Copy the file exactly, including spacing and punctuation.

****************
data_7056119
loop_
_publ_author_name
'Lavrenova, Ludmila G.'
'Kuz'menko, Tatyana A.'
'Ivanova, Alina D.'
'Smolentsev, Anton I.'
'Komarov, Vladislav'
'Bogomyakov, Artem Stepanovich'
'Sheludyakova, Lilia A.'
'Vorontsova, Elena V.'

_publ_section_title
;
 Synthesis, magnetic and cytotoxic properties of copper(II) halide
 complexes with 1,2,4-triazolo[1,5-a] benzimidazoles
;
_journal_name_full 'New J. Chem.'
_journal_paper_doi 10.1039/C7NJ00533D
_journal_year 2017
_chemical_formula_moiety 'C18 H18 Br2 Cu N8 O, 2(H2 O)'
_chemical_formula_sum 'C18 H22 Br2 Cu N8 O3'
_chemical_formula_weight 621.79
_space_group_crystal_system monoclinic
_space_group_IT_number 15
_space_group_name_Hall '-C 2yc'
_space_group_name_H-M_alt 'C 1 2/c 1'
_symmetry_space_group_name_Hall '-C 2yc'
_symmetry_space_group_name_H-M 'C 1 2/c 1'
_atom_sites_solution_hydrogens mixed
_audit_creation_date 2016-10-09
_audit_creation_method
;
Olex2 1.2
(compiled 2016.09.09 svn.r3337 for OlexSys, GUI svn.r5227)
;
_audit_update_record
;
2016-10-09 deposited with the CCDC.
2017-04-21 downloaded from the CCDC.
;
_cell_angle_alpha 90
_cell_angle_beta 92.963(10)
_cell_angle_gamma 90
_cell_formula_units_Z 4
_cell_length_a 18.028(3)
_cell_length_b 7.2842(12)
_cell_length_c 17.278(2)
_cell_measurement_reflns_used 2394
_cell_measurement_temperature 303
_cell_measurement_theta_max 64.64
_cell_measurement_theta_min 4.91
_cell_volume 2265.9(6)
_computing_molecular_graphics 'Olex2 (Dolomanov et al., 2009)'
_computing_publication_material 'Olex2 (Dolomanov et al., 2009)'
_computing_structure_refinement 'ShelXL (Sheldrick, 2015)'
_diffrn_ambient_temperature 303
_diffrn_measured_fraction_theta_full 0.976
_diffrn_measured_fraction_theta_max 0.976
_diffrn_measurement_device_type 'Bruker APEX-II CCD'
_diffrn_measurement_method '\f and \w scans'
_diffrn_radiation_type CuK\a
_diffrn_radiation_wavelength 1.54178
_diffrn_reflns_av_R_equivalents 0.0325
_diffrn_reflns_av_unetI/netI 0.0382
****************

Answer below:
data_7056119
loop_
_publ_author_name
'Lavrenova, Ludmila G.'
'Kuz'menko, Tatyana A.'
'Ivanova, Alina D.'
'Smolentsev, Anton I.'
'Komarov, Vladislav'
'Bogomyakov, Artem Stepanovich'
'Sheludyakova, Lilia A.'
'Vorontsova, Elena V.'

_publ_section_title
;
 Synthesis, magnetic and cytotoxic properties of copper(II) halide
 complexes with 1,2,4-triazolo[1,5-a] benzimidazoles
;
_journal_name_full 'New J. Chem.'
_journal_paper_doi 10.1039/C7NJ00533D
_journal_year 2017
_chemical_formula_moiety 'C18 H18 Br2 Cu N8 O, 2(H2 O)'
_chemical_formula_sum 'C18 H22 Br2 Cu N8 O3'
_chemical_formula_weight 621.79
_space_group_crystal_system monoclinic
_space_group_IT_number 15
_space_group_name_Hall '-C 2yc'
_space_group_name_H-M_alt 'C 1 2/c 1'
_symmetry_space_group_name_Hall '-C 2yc'
_symmetry_space_group_name_H-M 'C 1 2/c 1'
_atom_sites_solution_hydrogens mixed
_audit_creation_date 2016-10-09
_audit_creation_method
;
Olex2 1.2
(compiled 2016.09.09 svn.r3337 for OlexSys, GUI svn.r5227)
;
_audit_update_record
;
2016-10-09 deposited with the CCDC.
2017-04-21 downloaded from the CCDC.
;
_cell_angle_alpha 90
_cell_angle_beta 92.963(10)
_cell_angle_gamma 90
_cell_formula_units_Z 4
_cell_length_a 18.028(3)
_cell_length_b 7.2842(12)
_cell_length_c 17.278(2)
_cell_measurement_reflns_used 2394
_cell_measurement_temperature 303
_cell_measurement_theta_max 64.64
_cell_measurement_theta_min 4.91
_cell_volume 2265.9(6)
_computing_molecular_graphics 'Olex2 (Dolomanov et al., 2009)'
_computing_publication_material 'Olex2 (Dolomanov et al., 2009)'
_computing_structure_refinement 'ShelXL (Sheldrick, 2015)'
_diffrn_ambient_temperature 303
_diffrn_measured_fraction_theta_full 0.976
_diffrn_measured_fraction_theta_max 0.976
_diffrn_measurement_device_type 'Bruker APEX-II CCD'
_diffrn_measurement_method '\f and \w scans'
_diffrn_radiation_type CuK\a
_diffrn_radiation_wavelength 1.54178
_diffrn_reflns_av_R_equivalents 0.0325
_diffrn_reflns_av_unetI/netI 0.0382